- Chris Wallace
- Tue Dec 29 2015
SignalR has been on my radar for a couple of years and I've always wanted to use it in my pet projects. During the Christmas break, I've taken some time to give SignalR a go.
Since I became aware of SignalR I've always wanted to give it a go with one of my Pet Projects. I've tried it in the past with hackathon projects and tried the typical dummy 'chat' app last christmas break. But this christmas break I've decided to go one further and finally try it out on one of my projects, and what better project than my new site.
So what is SignalR?
Well according to wikipedia...
"SignalR is a server-side software system designed for writing scalable Internet applications, notably web servers. Programs are written on the server side in C#, using event-driven, asynchronous I/O to minimize overhead and maximize scalability."
In essence, SignalR is a real-time communication solution between a server and clients. SignalR primarily uses WebSockets for communication but does have fallbacks for older solutions (fallbacks which as a developer you get for free). The hierarchy of fallbacks being...
- WebSockets (most ideal but only modern browsers support it)
- Server-Sent events (also known as EventSource, supported by modern non-IE browsers)
- Forever Frame (an IE workaround, continuously loads an iframe on the page with injected scripts).
- LongPolling (continuous AJAX polling to the server).
SignalR sounds like a proprietary new-age idea but in reality is just a two-way Pub-Sub pattern. There's a central SignalR publisher server called a 'Hub' which publishes results of different functions. All clients (browsers, desktop applications, mobile apps) then subscribe to these. The clients, however, are also publishers. Able to send messages back to the hub.
So what are the practical uses?
SignalR is really intended for real-time data capture, it's fairly efficient at sending small payloads and can be scaled across servers for large applications. It is NOT intended to replace REST. First, it's not as stable as REST and secondly not as secure (if REST was TCP, consider SignalR UDP - there's a greater risk of dropping messages as an application scales).
The first real-world use of SignalR is the typical dummy 'chat' app, having a hub server represent a chatroom dispatching messages sent from individual clients. A simple google search on SignalR and this will be your first introduction. But that was the last year. I wanted to go (slightly) further.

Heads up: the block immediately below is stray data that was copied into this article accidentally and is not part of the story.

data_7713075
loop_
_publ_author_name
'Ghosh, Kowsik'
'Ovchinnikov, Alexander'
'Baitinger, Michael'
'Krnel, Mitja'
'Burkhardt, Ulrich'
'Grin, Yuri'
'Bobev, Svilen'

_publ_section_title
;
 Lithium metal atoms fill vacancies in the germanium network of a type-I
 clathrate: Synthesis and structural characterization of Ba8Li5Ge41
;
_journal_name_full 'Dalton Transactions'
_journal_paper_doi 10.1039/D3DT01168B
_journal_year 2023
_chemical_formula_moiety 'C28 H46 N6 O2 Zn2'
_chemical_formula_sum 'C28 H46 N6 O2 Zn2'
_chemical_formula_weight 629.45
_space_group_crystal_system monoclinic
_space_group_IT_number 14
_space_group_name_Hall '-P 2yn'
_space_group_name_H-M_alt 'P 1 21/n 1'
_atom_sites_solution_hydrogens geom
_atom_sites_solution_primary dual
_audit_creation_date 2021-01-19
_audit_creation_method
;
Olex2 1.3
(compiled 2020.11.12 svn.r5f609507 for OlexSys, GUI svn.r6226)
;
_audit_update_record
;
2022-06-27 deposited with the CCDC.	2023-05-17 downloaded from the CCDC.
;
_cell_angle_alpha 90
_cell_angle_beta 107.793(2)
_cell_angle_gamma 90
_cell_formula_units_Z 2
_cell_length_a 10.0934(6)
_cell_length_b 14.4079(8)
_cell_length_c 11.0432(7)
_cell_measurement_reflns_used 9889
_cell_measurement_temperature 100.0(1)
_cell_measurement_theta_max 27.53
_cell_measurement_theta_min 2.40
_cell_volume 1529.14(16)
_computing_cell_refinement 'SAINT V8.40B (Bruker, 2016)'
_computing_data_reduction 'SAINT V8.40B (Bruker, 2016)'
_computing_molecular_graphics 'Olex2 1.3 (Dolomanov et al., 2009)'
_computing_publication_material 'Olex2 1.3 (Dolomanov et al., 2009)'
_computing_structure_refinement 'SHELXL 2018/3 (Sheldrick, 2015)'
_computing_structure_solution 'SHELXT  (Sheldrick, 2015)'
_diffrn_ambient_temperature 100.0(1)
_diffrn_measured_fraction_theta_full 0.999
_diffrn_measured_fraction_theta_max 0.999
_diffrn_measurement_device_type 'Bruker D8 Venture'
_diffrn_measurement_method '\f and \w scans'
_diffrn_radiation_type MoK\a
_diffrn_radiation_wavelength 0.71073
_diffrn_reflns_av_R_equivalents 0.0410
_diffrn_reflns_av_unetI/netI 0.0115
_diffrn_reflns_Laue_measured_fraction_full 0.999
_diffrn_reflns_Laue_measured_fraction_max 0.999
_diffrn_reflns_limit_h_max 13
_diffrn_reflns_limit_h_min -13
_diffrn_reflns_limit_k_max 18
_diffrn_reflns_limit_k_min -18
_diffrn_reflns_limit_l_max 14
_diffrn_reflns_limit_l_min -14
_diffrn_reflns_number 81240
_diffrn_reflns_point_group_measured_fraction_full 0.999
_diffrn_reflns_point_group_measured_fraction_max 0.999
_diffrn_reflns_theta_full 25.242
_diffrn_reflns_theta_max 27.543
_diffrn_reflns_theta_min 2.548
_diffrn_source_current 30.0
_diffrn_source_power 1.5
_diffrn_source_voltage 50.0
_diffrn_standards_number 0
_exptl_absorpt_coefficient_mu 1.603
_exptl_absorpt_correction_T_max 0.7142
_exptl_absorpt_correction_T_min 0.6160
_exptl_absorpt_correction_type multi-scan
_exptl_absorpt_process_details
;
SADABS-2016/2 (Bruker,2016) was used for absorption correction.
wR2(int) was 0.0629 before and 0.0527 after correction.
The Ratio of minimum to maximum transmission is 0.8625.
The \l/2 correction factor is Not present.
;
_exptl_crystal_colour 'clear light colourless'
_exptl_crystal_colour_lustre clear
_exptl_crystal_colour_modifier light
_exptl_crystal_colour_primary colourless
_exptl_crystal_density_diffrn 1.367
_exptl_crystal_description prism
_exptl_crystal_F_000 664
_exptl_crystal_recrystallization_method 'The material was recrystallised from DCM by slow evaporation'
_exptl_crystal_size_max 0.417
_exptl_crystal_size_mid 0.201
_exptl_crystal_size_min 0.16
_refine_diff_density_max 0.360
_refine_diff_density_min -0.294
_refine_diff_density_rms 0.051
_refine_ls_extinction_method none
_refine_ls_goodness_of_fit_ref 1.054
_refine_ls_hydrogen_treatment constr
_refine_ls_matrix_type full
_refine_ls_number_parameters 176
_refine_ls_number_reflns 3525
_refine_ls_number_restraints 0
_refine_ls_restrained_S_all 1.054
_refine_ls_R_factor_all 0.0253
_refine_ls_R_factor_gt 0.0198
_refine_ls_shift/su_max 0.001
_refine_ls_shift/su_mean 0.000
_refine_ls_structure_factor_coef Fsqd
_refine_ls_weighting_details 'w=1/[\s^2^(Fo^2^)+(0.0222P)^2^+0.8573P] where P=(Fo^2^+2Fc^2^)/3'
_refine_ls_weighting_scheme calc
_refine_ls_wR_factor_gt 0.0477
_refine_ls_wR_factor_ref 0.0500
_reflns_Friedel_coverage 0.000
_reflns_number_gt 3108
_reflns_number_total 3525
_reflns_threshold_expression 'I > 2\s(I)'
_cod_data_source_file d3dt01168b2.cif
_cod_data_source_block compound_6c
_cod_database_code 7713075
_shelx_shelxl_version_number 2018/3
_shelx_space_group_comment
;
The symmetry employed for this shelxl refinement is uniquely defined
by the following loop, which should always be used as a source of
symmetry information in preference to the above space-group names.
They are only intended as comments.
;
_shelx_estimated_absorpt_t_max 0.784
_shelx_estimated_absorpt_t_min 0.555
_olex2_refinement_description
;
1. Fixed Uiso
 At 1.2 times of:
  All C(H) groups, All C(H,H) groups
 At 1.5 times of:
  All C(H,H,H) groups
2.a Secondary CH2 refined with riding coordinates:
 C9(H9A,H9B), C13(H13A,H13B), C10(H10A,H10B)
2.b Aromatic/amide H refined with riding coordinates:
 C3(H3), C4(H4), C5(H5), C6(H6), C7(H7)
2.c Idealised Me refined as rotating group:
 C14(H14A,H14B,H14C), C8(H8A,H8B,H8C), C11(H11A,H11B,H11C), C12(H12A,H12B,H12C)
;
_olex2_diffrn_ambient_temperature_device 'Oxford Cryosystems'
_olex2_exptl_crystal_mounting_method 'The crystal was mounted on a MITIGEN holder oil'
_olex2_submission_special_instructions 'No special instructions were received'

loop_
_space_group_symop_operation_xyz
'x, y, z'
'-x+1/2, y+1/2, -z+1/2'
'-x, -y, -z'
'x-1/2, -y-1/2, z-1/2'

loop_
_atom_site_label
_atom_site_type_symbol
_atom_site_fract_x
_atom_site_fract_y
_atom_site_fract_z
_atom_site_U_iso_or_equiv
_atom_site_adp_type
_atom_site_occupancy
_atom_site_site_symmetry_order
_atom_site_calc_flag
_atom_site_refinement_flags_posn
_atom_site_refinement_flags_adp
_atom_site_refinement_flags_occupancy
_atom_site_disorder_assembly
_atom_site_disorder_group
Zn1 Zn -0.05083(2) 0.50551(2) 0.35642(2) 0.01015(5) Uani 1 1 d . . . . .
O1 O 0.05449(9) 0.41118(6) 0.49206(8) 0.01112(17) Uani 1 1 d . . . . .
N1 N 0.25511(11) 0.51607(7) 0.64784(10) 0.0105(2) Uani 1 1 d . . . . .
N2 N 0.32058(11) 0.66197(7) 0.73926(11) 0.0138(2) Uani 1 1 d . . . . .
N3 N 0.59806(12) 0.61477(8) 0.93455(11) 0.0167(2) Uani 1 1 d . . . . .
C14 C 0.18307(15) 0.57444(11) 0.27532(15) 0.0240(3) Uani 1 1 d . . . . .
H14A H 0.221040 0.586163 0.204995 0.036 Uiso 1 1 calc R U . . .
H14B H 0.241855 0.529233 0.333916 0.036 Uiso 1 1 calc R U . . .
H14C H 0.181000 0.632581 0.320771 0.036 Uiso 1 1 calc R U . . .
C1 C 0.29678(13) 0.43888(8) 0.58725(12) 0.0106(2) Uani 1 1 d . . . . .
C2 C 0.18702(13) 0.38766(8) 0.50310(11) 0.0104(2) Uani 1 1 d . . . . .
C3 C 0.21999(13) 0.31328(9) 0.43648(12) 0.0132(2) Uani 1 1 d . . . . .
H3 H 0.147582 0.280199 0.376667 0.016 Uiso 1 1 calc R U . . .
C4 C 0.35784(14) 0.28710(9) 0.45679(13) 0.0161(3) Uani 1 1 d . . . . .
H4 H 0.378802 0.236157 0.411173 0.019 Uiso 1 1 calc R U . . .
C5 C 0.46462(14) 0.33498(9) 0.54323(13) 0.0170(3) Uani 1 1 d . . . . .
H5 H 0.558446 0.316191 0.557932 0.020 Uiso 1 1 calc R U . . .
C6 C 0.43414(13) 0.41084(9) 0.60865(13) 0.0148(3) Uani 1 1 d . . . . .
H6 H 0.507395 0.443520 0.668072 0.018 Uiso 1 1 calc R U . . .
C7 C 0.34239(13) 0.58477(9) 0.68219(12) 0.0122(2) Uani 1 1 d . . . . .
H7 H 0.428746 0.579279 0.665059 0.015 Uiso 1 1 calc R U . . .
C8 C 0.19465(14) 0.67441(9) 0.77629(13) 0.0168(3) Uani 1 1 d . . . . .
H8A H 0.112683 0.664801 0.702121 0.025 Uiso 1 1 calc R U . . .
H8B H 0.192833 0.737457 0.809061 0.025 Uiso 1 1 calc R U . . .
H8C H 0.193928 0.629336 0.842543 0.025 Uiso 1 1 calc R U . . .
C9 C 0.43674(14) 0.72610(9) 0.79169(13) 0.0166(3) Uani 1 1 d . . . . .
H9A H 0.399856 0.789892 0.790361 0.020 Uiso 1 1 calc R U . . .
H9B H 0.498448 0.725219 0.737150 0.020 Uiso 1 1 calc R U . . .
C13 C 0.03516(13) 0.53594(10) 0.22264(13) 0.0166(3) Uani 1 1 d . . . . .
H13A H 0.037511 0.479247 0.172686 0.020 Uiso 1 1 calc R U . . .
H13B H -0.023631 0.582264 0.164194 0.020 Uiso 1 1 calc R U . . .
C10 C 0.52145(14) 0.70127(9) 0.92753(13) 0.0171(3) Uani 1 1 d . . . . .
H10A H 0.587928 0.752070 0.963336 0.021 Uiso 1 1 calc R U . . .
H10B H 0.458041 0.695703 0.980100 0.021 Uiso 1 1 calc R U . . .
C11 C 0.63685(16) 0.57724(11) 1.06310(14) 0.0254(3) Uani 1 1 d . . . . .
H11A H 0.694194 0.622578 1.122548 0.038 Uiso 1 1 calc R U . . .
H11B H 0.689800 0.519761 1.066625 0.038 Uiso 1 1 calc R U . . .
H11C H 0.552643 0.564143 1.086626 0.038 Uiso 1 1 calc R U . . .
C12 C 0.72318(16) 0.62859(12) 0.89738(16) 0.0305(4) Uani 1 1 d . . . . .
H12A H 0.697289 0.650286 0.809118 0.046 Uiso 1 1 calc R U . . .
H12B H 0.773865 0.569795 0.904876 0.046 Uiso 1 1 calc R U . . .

So what have I done?
With the launch of my new site traffic was something I really wanted to keep an eye on (nothing makes giddier than knowing someone has gone out their way to try out the source that renders my ramblings!). I use GA naturally but I wanted something a bit more real-time. This is where SignalR comes into play.
I've created a small SignalR solution on GitHub called RandallR (named after the cartoon character Randall Wheems from Saturday-morning show Recess, mainly because Randall was a snitch who ratted on the smallest of actions to the authority of the playground Ms. Finster). All RandallR consists of is a small SignalR server hub in Azure with four different methods.
- Message (a simple method for relaying short messages between the clients and the server)
- Action/Event (a method for relaying an action or event of some kind with category, and label between clients, similar to a GA event)
- Declare (a method for sending a message from an admin client for all clients to consume)
- Enforce (a method for sending an action from an admin client for all clients to carry out)
Nothing dissimilar to a chat application really, just with fixed values being sent across the wire.
So how does it work?
One advantage SignalR has is that messaging can be separated into groups (in the 'chat' app analogy these groups could be considered the chatroom, so only the members of that room get the messages).
To split the levels of authorization I have three different groups: 'Randalls' and 'Finsters' and 'Admins'
- Randalls: All clients, can send messages to all other Randalls, Finsters in a certain context (think of a context as a channel or chatroom). Randalls are used to just make noise within a context and contains a single message string. Can also send events (similar to GA events) to Finsters within the context (used for logging purposes, other Randalls within the context should not be aware of events, they can snitch on each other).
- Admins: Admins oversee all communication between all contexts. They can see all messages, events, and actions regardless of the context. They can also send declarations which Randalls and Finsters abide by (basically a message with higher authority) and Enforced actions Randalls and Finsters must all carry out (again basically a regular action but with a higher authority). The role of the admin is to oversee and orchestrate communication across all contexts at once.
"Ms. Finster! Ms. Finster! Somebody is looking at a post on React!" "...as you were Randall."
How does it work in practice?
I can also connect to the hub as an Admin using a separate console application which sends declarations and enforced actions to all clients (when I send a declaration they're displayed as an alert in the browser....I haven't decided what enforced actions to handle yet).
So what next?